Source: Washington Post | Tuesday, November 20, 2007
The credit crunch is back.
After improving in September and early October, markets in a wide variety of debt — including for home mortgages, consumer loans, and corporate buyouts — have sharply deteriorated in recent weeks. Investors view much of this debt as riskier than they did even at the height of the August credit crisis and are requiring higher interest rates as compensation.
While markets are behaving in a more orderly fashion than they were in August, many on Wall Street fear that the situation will get worse before it gets better. “This is just dragging on longer,” said Axel Merk, a portfolio manager for Merk Hard Currency Fund. “We’re very early in this.”
Economists increasingly worry that banks are suffering such massive losses that they will be forced to cut back their lending to consumers and businesses. That would slow the economy, much as the savings and loan crisis did in the early 1990s. Yesterday, an analyst predicted that Citigroup, the world’s biggest financial services company, would suffer another $15 billion in losses in the coming six months from its exposure to exotic types of debt.
That prediction, along with fresh negative data about the housing market, drove the Dow Jones industrial average down 218 points, or 1.7 percent. Financial markets are pointing to a strong possibility of even more bad news.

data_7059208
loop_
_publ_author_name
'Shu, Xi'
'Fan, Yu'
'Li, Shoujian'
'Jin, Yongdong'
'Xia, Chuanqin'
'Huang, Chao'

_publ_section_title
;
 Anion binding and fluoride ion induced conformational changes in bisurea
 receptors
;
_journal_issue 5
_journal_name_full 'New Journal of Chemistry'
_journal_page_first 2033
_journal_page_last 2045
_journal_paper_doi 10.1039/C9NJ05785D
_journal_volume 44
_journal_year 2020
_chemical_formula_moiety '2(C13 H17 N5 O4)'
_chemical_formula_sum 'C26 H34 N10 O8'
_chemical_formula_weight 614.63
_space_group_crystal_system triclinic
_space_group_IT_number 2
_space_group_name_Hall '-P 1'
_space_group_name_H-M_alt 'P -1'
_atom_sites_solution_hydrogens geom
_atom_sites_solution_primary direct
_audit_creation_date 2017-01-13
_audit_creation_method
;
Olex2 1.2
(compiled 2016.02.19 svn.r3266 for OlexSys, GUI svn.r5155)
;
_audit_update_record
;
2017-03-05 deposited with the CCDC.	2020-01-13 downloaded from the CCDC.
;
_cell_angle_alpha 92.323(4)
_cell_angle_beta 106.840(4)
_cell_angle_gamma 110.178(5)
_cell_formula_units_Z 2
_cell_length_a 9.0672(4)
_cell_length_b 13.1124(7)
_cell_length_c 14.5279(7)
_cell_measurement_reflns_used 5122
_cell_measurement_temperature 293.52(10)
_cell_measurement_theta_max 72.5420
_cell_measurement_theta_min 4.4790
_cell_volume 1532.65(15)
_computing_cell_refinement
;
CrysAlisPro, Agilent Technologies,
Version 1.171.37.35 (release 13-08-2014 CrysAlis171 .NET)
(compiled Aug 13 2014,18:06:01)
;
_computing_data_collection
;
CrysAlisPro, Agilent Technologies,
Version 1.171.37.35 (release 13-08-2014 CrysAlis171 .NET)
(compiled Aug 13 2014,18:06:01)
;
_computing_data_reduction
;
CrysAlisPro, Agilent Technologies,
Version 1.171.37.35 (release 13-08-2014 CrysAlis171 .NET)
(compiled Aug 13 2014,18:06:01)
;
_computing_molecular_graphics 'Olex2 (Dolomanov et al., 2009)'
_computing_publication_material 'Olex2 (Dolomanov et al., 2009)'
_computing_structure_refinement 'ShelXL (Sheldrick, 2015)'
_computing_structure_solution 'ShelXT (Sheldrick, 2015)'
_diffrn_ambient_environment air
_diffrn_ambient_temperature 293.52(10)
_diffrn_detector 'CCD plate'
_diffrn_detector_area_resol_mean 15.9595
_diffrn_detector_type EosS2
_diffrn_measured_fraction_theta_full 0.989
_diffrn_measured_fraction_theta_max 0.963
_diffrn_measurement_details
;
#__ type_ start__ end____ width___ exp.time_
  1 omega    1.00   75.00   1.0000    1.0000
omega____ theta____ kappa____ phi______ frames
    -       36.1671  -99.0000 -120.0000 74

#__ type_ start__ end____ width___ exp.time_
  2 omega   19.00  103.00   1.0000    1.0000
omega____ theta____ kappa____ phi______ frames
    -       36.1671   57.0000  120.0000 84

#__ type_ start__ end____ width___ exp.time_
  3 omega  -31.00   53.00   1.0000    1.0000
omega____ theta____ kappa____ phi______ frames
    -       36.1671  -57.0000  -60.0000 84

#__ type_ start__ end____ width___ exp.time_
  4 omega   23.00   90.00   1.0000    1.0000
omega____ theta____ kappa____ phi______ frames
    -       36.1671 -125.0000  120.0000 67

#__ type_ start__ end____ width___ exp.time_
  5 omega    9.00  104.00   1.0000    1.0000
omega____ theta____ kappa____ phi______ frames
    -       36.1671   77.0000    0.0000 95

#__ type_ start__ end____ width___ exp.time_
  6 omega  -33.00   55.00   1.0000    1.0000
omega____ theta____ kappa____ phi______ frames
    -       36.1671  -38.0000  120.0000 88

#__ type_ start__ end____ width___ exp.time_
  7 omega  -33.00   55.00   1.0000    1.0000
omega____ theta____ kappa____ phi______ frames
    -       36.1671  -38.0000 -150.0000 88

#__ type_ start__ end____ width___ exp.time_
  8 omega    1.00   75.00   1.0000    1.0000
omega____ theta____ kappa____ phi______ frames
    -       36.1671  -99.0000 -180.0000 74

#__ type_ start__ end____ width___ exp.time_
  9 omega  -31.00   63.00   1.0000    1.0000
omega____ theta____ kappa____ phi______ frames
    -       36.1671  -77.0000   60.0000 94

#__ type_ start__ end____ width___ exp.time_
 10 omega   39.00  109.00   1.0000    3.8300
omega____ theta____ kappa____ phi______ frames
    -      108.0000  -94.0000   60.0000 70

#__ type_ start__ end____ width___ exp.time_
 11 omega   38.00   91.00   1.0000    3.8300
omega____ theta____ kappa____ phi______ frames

For example, futures markets indicate that there is a 20 percent chance that the Federal Reserve will cut interest rates by half a percentage point or more at its next policy meeting Dec. 11, even though it is widely understood that the central bank would do so only if there were highly negative economic news between now and then. An index measuring the cost of insuring against credit losses on 125 financially sound companies reached an all-time high yesterday. And the market for securities backed by commercial real estate loans, which had been little affected through the August crunch, is showing strain.
In August, as investors concluded that defaults on U.S. mortgage loans would cause massive losses, worldwide markets for a variety of complicated securities all but shut down. But what is happening now is different. The markets are working reasonably well, with transactions taking place. But investors have had time to digest just how great the losses may be, and how widely the impact may ripple, and they do not like what they see.
The direct losses from mortgage foreclosures will be about $400 billion, economists at Goldman Sachs estimated in a report last week. If that were the extent of the losses, the financial system could easily absorb them. But because of the way banks and other institutions work, the losses could spread far more widely.
Banks are required to keep capital on hand so they can weather losses. The mortgage-related losses are cutting into their capital and thus could cause a commensurate drop in how much they can loan. Taking into account that “multiplier” effect, the mortgage problems could reduce by $2 trillion the credit available to consumers and businesses, Goldman estimated in the report.
“The implications are that it will be harder for ordinary people to get loans,” said Jan Hatzius, chief economist at the investment firm. “That’s true not just in mortgage land but also for consumer loans, for corporate loans, for commercial real estate.”
There are tentative signs that credit is becoming less available. In October, 28 percent of senior loan officers surveyed by the Federal Reserve said their banks had tightened lending standards for consumer loans; 2 percent had loosened them.